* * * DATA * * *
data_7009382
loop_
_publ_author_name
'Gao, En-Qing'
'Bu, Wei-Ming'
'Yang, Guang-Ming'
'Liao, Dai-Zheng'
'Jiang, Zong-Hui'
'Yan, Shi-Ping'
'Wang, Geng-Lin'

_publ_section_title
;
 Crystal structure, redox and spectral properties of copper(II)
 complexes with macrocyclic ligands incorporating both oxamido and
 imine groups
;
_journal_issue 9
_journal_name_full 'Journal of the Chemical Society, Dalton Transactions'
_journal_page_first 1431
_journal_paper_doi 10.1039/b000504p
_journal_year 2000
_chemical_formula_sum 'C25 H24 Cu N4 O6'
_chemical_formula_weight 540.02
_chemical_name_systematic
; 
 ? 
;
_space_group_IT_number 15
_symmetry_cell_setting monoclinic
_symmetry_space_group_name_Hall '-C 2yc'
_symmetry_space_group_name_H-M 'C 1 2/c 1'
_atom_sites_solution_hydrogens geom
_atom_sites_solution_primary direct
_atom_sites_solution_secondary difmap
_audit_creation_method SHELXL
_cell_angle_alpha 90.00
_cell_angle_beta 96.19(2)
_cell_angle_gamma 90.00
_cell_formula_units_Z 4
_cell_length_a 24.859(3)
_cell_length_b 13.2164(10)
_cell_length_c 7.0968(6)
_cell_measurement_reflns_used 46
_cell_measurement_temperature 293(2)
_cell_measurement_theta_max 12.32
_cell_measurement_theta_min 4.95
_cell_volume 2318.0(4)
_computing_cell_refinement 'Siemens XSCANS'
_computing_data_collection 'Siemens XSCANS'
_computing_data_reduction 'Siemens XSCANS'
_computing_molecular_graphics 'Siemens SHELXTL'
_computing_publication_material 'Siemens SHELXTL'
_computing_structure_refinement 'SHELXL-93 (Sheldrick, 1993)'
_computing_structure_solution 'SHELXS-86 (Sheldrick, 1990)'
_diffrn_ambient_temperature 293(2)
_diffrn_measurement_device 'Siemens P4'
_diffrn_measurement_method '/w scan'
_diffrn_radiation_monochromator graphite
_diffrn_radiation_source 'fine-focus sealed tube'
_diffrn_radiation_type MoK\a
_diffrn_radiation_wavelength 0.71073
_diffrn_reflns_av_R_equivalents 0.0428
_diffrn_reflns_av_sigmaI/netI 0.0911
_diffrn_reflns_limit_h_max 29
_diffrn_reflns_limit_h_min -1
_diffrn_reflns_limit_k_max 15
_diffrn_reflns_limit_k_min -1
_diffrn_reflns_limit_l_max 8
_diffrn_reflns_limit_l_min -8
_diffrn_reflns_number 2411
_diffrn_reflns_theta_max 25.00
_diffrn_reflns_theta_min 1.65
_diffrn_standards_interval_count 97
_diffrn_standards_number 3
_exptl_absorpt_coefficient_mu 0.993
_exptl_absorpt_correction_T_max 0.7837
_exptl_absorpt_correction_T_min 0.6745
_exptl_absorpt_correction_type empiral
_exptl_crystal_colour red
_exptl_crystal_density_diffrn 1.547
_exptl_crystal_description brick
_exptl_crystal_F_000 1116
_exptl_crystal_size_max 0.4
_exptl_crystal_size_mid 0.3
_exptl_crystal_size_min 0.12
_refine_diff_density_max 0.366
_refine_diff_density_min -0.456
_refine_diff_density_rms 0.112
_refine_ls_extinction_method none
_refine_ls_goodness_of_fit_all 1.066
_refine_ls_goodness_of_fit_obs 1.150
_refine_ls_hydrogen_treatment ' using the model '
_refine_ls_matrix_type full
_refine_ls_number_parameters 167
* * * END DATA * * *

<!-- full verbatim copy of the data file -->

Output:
data_7009382
loop_
_publ_author_name
'Gao, En-Qing'
'Bu, Wei-Ming'
'Yang, Guang-Ming'
'Liao, Dai-Zheng'
'Jiang, Zong-Hui'
'Yan, Shi-Ping'
'Wang, Geng-Lin'

_publ_section_title
;
 Crystal structure, redox and spectral properties of copper(II)
 complexes with macrocyclic ligands incorporating both oxamido and
 imine groups
;
_journal_issue 9
_journal_name_full 'Journal of the Chemical Society, Dalton Transactions'
_journal_page_first 1431
_journal_paper_doi 10.1039/b000504p
_journal_year 2000
_chemical_formula_sum 'C25 H24 Cu N4 O6'
_chemical_formula_weight 540.02
_chemical_name_systematic
; 
 ? 
;
_space_group_IT_number 15
_symmetry_cell_setting monoclinic
_symmetry_space_group_name_Hall '-C 2yc'
_symmetry_space_group_name_H-M 'C 1 2/c 1'
_atom_sites_solution_hydrogens geom
_atom_sites_solution_primary direct
_atom_sites_solution_secondary difmap
_audit_creation_method SHELXL
_cell_angle_alpha 90.00
_cell_angle_beta 96.19(2)
_cell_angle_gamma 90.00
_cell_formula_units_Z 4
_cell_length_a 24.859(3)
_cell_length_b 13.2164(10)
_cell_length_c 7.0968(6)
_cell_measurement_reflns_used 46
_cell_measurement_temperature 293(2)
_cell_measurement_theta_max 12.32
_cell_measurement_theta_min 4.95
_cell_volume 2318.0(4)
_computing_cell_refinement 'Siemens XSCANS'
_computing_data_collection 'Siemens XSCANS'
_computing_data_reduction 'Siemens XSCANS'
_computing_molecular_graphics 'Siemens SHELXTL'
_computing_publication_material 'Siemens SHELXTL'
_computing_structure_refinement 'SHELXL-93 (Sheldrick, 1993)'
_computing_structure_solution 'SHELXS-86 (Sheldrick, 1990)'
_diffrn_ambient_temperature 293(2)
_diffrn_measurement_device 'Siemens P4'
_diffrn_measurement_method '/w scan'
_diffrn_radiation_monochromator graphite
_diffrn_radiation_source 'fine-focus sealed tube'
_diffrn_radiation_type MoK\a
_diffrn_radiation_wavelength 0.71073
_diffrn_reflns_av_R_equivalents 0.0428
_diffrn_reflns_av_sigmaI/netI 0.0911
_diffrn_reflns_limit_h_max 29
_diffrn_reflns_limit_h_min -1
_diffrn_reflns_limit_k_max 15
_diffrn_reflns_limit_k_min -1
_diffrn_reflns_limit_l_max 8
_diffrn_reflns_limit_l_min -8
_diffrn_reflns_number 2411
_diffrn_reflns_theta_max 25.00
_diffrn_reflns_theta_min 1.65
_diffrn_standards_interval_count 97
_diffrn_standards_number 3
_exptl_absorpt_coefficient_mu 0.993
_exptl_absorpt_correction_T_max 0.7837
_exptl_absorpt_correction_T_min 0.6745
_exptl_absorpt_correction_type empiral
_exptl_crystal_colour red
_exptl_crystal_density_diffrn 1.547
_exptl_crystal_description brick
_exptl_crystal_F_000 1116
_exptl_crystal_size_max 0.4
_exptl_crystal_size_mid 0.3
_exptl_crystal_size_min 0.12
_refine_diff_density_max 0.366
_refine_diff_density_min -0.456
_refine_diff_density_rms 0.112
_refine_ls_extinction_method none
_refine_ls_goodness_of_fit_all 1.066
_refine_ls_goodness_of_fit_obs 1.150
_refine_ls_hydrogen_treatment ' using the model '
_refine_ls_matrix_type full
_refine_ls_number_parameters 167